This is one reason, among others, I admire Edzard Ernst. He must have known that directly and harshly criticizing a draft report commissioned by Prince Charles was perilous to his career. The Prince is, of course, a very powerful man, and he’s shown before that he doesn’t take kindly to criticism of his beliefs. As Ernst himself relates, it’s not surprising that Charles is so deeply into quackery, because the Royal family is “famous for using homeopathy and other doubtful treatments while they are healthy, and for employing the very best conventional medicine has to offer as soon as they are ill.” Also, the young Prince Charles went on a journey of “spiritual discovery” with guru and guide Laurens van der Post into the wilderness of Kenya. van der Post was described after his death by a biographer as a “a fraud, a fantasist, a liar, a serial adulterer and a paternalist” who “falsified his Army record and inflated his own importance at every possible opportunity.” A believer in vitalism and derided by many (correctly, as it later turned out) as a charlatan, he nonetheless became an advisor to Margaret Thatcher, and, as Ernst describes, a spiritual advisor—guru, even—to the young Prince Charles. It was also his belief in vitalism, apparently transmitted to the young Prince, that provided the “crucial link to alternative medicine,” given that so much of alternative medicine is based on vitalistic beliefs.
If you want an idea of just how far down the rabbit hole of alternative medicine, “complementary” medicine, or “integrative medicine (or whatever you want to call it) Prince Charles is, just check out this article he wrote in 2012. It’s full of almost every alt-med trope you’ve ever seen me deconstruct over the last decade. He even descends so far as to criticize medicine for treating “only the symptoms,” urging doctors not simply to “treat the symptoms of disease, but actively to create health and to put the patient at the heart of the process by incorporating those core human elements of mind, body, and spirit.” Then he writes:
To achieve this – and there are many who support this – I would suggest that medicine may sometimes need to become less literal in its interpretation of patient needs and more inclusive in terms of what treatment may be required – in other words, to understand how symptoms may often simply be a metaphor for underlying disease and unhappiness. It is also vital, it seems to me, to recognize that treatment may often be effective because of its symbolic meaning to the patient through effects that are now being increasingly understood by the science of psychoneuroimmunology.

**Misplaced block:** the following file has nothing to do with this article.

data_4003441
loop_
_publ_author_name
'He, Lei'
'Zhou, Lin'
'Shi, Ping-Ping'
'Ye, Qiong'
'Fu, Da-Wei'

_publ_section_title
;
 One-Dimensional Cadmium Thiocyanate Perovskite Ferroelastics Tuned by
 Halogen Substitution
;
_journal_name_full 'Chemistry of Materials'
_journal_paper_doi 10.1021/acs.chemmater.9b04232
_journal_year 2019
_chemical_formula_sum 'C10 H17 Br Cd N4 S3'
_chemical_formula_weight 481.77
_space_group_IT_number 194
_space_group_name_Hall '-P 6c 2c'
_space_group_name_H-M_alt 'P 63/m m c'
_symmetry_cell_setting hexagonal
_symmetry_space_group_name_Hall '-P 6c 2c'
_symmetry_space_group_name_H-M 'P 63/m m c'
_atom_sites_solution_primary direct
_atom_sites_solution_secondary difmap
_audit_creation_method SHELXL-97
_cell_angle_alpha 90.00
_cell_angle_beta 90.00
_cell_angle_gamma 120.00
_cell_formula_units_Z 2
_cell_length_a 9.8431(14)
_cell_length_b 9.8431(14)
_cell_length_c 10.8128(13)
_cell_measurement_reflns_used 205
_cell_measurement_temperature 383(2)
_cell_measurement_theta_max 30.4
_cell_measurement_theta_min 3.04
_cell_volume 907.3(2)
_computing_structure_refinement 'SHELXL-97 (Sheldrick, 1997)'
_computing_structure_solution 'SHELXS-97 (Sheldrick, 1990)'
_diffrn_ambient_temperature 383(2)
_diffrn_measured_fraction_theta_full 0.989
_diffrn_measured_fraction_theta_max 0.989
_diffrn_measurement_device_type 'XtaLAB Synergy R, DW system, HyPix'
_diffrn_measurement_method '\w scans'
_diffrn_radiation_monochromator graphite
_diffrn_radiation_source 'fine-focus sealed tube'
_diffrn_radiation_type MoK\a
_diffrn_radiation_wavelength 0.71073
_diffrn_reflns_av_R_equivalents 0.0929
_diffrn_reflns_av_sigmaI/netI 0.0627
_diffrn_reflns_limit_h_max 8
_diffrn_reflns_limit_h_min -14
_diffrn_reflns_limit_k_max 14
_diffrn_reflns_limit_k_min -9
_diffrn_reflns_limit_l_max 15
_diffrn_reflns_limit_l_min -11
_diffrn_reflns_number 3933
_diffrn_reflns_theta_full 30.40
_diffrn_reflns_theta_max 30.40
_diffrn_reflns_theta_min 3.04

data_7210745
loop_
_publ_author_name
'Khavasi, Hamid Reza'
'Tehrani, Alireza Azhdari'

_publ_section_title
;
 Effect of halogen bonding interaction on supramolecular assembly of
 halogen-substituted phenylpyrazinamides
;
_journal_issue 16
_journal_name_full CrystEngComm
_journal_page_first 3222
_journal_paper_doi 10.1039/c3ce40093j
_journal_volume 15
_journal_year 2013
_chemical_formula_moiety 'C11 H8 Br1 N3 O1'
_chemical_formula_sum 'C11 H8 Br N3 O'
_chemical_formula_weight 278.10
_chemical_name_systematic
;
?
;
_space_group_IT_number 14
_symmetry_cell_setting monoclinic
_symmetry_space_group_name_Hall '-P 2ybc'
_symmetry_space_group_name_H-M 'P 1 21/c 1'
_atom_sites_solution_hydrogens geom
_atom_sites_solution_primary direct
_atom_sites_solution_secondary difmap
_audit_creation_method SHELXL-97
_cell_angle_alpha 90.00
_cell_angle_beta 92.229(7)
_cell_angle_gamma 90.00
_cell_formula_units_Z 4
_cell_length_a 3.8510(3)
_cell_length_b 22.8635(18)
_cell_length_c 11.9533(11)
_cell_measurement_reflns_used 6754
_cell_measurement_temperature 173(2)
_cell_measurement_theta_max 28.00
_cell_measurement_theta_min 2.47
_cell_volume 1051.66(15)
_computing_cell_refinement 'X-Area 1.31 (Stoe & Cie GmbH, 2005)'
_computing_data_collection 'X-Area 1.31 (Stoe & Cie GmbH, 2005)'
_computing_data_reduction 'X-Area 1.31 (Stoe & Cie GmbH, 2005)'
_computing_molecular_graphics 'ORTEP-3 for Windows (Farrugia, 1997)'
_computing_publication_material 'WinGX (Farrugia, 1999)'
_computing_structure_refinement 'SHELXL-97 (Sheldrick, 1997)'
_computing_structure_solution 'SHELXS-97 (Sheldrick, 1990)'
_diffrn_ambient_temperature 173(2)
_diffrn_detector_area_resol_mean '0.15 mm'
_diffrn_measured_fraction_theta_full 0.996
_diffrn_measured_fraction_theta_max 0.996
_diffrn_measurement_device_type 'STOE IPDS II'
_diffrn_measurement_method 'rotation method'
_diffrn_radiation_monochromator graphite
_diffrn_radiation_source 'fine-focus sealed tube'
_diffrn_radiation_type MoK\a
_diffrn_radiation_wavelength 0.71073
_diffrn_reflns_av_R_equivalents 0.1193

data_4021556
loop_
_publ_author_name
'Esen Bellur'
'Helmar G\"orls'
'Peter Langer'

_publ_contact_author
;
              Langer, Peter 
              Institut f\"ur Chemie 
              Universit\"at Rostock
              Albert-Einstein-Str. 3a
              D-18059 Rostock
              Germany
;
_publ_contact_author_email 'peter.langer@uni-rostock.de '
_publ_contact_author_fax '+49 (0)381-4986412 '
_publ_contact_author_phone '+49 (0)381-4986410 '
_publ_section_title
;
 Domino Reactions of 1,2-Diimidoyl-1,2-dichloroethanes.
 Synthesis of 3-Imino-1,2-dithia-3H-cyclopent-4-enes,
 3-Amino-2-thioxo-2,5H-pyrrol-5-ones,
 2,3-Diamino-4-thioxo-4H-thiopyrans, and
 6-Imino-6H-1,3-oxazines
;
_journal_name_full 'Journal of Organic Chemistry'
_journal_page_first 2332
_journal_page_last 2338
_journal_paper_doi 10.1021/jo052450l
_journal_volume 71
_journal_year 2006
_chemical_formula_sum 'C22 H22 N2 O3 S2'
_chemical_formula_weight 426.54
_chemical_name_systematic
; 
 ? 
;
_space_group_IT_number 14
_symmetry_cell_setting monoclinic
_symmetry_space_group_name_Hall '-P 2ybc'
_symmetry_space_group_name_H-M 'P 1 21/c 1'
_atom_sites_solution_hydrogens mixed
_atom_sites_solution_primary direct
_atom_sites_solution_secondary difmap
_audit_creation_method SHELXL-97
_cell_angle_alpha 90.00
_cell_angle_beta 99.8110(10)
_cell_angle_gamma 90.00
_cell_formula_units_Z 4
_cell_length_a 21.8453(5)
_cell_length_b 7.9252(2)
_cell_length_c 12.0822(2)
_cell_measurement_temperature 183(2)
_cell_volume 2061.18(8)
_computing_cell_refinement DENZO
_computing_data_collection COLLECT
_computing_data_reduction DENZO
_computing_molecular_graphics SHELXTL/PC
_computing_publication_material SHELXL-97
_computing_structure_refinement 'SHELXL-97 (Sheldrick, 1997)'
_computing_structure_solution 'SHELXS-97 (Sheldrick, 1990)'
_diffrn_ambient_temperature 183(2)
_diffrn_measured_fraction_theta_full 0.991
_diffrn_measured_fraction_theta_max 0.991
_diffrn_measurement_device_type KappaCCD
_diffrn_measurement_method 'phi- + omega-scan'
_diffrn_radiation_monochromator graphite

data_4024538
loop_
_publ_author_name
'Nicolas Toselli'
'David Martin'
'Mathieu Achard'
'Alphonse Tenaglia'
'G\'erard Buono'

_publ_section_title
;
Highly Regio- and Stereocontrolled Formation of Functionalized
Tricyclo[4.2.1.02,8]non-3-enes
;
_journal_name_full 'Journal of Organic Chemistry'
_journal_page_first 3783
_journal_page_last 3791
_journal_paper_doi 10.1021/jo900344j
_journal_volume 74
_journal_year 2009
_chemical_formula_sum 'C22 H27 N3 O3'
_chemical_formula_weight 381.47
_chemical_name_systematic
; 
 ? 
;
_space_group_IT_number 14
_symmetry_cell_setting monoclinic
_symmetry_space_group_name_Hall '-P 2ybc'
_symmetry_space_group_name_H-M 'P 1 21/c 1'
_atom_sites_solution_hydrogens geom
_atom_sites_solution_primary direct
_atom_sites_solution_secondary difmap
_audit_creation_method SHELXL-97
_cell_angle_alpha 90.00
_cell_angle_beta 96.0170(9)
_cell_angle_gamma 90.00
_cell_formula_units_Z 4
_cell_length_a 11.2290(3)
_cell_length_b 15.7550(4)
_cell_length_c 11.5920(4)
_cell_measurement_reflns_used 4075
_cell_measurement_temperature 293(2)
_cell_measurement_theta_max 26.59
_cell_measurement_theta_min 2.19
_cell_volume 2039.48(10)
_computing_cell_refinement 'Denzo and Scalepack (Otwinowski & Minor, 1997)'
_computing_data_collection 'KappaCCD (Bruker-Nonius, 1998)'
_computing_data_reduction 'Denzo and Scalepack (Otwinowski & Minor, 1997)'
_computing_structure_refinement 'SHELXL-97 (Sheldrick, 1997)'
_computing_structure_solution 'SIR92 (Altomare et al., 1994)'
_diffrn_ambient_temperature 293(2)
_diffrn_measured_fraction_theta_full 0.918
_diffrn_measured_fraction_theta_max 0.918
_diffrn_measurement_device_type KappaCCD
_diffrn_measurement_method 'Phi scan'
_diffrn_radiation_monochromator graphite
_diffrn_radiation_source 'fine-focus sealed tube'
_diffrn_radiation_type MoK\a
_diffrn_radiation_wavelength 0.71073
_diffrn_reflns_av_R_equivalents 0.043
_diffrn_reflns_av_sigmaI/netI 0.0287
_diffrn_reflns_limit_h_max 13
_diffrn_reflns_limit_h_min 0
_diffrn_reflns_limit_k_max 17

In short, I suspect it will always be a struggle if we continue with an over-emphasis on mechanistic and technological approaches.
“Symbolic meaning”? Symptoms “may often simply be a metaphor for underlying disease and unhappiness”? Medicine should be come “less literal in its interpretation of patient needs”? What the hell does that mean? Certainly it doesn’t sound too different from quackery like the German New Medicine. He even trots out the “best of both worlds” trope about “integrative medicine”! Basically, the Prince’s “post modern medicine” does truly seem to argue that science is just another narrative.
Even worse, the Prince has been known for practicing what he preaches, even trying to sell it to the masses, once promoting Duchy Herbals Detox Tincture, which is a food supplement combining artichoke and dandelion that promises to “rid the body of toxins while aiding digestion.” In response to the introduction of this product, the Prince faced unprecedented criticism for peddling quackery. Simon Singh even accused him (correctly) of only hearing the science he wants to hear. Ernst has called him a snake oil salesman.
But what about the Owsley Brown Charitable Foundation. Oddly enough, it’s hard to find much out about this foundation, although this link lists most of its recent grants, and they don’t have much, if anything, to do with medicine, but rather more to do with the arts.
As I was perusing various links, I also found out:
Kirby Adams of The Courier-Journal reports that the symposium will be held by the Institute for Healthy Air, Water and Soil, chaired by Christina Lee “Christy” Brown of Louisville, who is one of four board members of the England-based Sustainable Food Trust. Her son, Owsley Brown III, is one of three board members of the Sustainable Food Alliance, the trust’s U.S. partner.
Now it makes more sense. Prince Charles has addressed Sustainable Food Trust functions before. Also, the Sustainable Food Trust appears to have a bit of an anti-GMO bias (or at least a problem with interpreting science). For example, when the GMO “pig study” came out, the Sustainable Food Trust Chief Executive, Patrick Holden characterized it as “another in a series of recent studies that have identified negative health impacts in animals consuming GM crops,” comparing it to the “study by Professor Gilles-Eric Séralini and colleagues in 2012 which found high rates of cancer and other problems in rats fed GM maize for two years,” concluding that “there should be no further moves to introduce GM crops into the UK, or GM food into the human food chain until these issues have been fully investigated by independent scientists.” Of course, the Séralini study and the pig stomach study were both absolutely awful studies whose conclusions were, to say the least, not supported by the data. When Séralini managed to find another journal with low enough standards to publish his study again after it had been retracted, the Sustainable Food Trust approved. This is not the first time such bad science was presented credulously.
No wonder His Royal Highness of Quackery has agreed to deliver the keynote address.
I suppose I can hope that he’ll stick with history and sustainable agriculture without spouting off about his favorite quackery. After all, it’ll only be four days that we in the US have to put up with Prince Charles. My poor fellow skeptics in the UK have to put up with him all the time and could well have to put up with him as their king.